With the rare fantastic weather being the perfect background – steaks, burgers, sausages and much more flipping on the grill, diffusing a drooling flavour that accompanied the entertaining tunes played through the Bluetooth speaker – 30ish people were swallowing cans of beer like they were nuts.
And sure thing, they were really nuts!

Among the number of countries that showed up on that day, I can recall Spain, Brazil, Austria, Germany, Peru, Slovakia, Italy and, well well well, England. Yes, one of the sophisticated Britons had honoured us with his presence. And whether it was for the alcohol making them sociable or the folks there just being naturally friendly, all went along with each other – judging by the loud Spanish-blasted laughter and the Italians-led group dancing.

You know London itself is practically a huge bbq – a place where different types of meats are cooked on the same irons creating a unique taste.

With a closer look though, I realised that we strangers were the ones who were grouping up per country/language, setting the others aside. The English dude instead was the only one who was ping-ponging from group to group to socialise with everybody.

Wait a minute.
We often talk about Brexit, about being left apart from a number of Britons who are segregating us for being immigrants. Whereas, sometimes I feel like it’s us who are exiting them – taking ownership of a space that doesn’t belong to us and we should appreciate more, and not being excluding individuals who are giving us the opportunity to remain.

So while I was totally zoned out having this random thought, I turned towards him and he was sitting there choking himself with a stripe of steak he hadn’t cut.

“Oh, dude, I can’t take you anywhere.”

Jim
The Britalian Post

Same old story

“She ain’t listening, J.”
(Chuckling) “They never fucking do, Ed!”

Yeah, same old story.

Earlier that Saturday, I met with Edward in Holloway Road to do some jamming at the music studio. As we had still an hour before the studio let us in, we made a stop at The Coronet for some pints on the terrace out the back – just a chat and some beer before jamming.

Edward and I talk a lot, and when we’re not offending each other, we talk so much crap: frustrations about work, inconstant ambitions, questionable people, troubled relationships. Life. Oh, and of course, music and the latest concerts. Then he always ends up mentioning something about Metallica and wanting to hustle me into one of their concerts – which I would only attend for the company.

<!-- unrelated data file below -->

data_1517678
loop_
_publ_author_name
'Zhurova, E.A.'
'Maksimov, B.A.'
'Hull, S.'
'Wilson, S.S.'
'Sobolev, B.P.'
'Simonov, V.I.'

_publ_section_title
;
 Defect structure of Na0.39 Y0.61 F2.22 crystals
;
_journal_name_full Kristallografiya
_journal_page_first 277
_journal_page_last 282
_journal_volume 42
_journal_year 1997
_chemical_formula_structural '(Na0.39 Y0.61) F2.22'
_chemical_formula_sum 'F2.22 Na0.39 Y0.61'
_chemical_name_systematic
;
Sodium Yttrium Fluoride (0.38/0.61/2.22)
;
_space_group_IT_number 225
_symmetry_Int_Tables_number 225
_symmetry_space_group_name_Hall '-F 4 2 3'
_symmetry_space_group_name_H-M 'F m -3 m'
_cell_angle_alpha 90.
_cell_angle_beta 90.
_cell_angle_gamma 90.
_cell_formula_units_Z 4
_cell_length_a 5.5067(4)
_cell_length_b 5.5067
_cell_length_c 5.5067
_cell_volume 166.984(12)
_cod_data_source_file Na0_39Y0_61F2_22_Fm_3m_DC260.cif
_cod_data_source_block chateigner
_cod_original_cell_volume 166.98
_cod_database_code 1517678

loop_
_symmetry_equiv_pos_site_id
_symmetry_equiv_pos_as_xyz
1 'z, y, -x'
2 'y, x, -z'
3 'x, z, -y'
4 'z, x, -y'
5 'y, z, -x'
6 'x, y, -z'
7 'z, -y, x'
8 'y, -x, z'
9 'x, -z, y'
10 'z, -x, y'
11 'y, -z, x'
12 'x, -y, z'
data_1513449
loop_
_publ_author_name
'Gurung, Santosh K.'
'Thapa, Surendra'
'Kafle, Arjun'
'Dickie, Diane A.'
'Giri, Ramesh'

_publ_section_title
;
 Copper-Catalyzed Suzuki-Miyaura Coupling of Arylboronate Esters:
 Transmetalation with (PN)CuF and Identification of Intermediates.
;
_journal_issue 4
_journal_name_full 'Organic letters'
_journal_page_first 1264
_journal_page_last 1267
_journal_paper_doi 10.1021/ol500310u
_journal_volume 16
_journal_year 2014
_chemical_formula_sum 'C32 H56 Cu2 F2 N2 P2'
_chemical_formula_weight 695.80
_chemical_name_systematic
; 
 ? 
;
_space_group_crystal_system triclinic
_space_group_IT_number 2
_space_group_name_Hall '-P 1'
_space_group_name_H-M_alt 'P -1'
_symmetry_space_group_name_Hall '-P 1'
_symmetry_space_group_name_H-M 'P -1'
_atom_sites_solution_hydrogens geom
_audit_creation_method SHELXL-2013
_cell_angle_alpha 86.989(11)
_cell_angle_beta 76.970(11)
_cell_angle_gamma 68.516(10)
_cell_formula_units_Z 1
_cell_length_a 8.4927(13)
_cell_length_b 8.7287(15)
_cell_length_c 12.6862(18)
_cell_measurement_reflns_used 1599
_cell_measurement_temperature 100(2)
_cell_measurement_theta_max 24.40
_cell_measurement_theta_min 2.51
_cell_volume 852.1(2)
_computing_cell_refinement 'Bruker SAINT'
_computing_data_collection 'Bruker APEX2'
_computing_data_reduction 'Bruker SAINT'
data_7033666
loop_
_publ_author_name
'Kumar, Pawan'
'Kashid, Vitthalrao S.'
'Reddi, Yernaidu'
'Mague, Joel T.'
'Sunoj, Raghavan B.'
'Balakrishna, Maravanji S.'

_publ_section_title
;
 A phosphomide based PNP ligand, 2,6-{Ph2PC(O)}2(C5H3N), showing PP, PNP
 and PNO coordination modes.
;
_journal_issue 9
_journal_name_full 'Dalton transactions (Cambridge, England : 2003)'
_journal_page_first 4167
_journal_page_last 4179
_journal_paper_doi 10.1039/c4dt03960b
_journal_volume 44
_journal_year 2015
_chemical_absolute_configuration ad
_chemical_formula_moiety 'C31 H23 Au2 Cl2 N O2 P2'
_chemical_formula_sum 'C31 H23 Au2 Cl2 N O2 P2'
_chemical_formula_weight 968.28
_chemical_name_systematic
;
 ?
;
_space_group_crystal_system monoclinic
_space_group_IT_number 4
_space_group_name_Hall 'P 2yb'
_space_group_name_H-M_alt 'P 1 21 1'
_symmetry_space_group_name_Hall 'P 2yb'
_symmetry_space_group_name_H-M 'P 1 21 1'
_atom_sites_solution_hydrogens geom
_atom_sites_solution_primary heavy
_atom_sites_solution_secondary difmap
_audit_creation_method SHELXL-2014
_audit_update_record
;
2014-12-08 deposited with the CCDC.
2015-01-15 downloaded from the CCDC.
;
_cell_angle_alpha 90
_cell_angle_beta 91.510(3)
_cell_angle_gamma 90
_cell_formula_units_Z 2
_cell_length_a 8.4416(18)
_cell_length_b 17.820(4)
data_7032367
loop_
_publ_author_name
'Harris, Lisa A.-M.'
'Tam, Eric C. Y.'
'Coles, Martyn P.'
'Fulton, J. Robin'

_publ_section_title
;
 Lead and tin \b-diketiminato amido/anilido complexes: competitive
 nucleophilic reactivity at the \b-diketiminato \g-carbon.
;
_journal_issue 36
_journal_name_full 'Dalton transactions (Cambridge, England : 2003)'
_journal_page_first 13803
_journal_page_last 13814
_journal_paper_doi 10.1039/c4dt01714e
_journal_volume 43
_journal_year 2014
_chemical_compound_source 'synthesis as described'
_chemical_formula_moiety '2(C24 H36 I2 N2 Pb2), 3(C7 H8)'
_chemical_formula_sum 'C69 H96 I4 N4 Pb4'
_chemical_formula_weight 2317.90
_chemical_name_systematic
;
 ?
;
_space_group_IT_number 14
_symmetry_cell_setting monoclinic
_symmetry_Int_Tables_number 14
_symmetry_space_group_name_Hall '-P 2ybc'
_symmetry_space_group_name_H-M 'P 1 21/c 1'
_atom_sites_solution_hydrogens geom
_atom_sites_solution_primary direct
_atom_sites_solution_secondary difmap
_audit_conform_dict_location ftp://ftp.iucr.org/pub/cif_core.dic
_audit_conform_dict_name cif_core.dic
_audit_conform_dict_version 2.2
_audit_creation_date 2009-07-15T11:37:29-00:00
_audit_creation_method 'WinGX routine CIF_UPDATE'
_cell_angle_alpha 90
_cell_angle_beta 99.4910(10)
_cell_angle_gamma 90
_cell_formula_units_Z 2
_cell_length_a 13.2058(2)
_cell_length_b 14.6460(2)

“Fuck off you phat ass! I’m not gonna go see that shit!” – yelled I.
“You are shit, you disgusting cunt!” – Ed said back.
Yeah, we kinda love each other.

At times, it takes me a while to understand what that motherfucker is saying because of his baritone voice and that articulated West Midlands accent. Other times, my vocabulary just sucks and I’m missing his words. Not that me being Italian makes it any easier for either of us – like, me getting lost in my own concepts, him trying to shape words out of my mouth. 

All in all, no matter the context, the culture, the language, we seem to really understand each other. And pretty well. He’s a good listener, and I think so am I. Maybe boys got it easy, or maybe we have natural empathy and we feel we can figure each other out at our deepest. Unless he starts speaking some undecodable slang that OF COURSE I’M NOT GOING TO UNDERSTAND, YOU PUNK-ASS!

So after the studio session, we dropped the music equipment at my place and headed to The Finsbury pub – the one right opposite Manor House station. Good company, live music, beer. 

Nobody can ever say that we are not social people and up for partying, so as the bands were done, we started dancing to the DJ’s music and interacting with the other folks around. Actually, Edward was the one who bumped into an interesting conversation, that went more or less like this:

Edward: “Did you like the bands?”
Girl: “I’m Dutch.”

E: “What are you doing in London?”
G: “My sister is here with her boyfriend, but she’s Swedish.”

E: Are you enjoying the DJ?”
G: “I love this venue!”

E: “?????????”
G: “@..%<~#\$!)”

“So, how did it go?” – I asked thinking he got somehow lucky.
“She ain’t listening, J!” – said Ed, visibly disappointed.
(Chuckling) “They never fucking do, Ed!”

Folks, same old story. No matter the context, the culture, the language: boys and girls will never understand each other.

Jim
The Britalian Post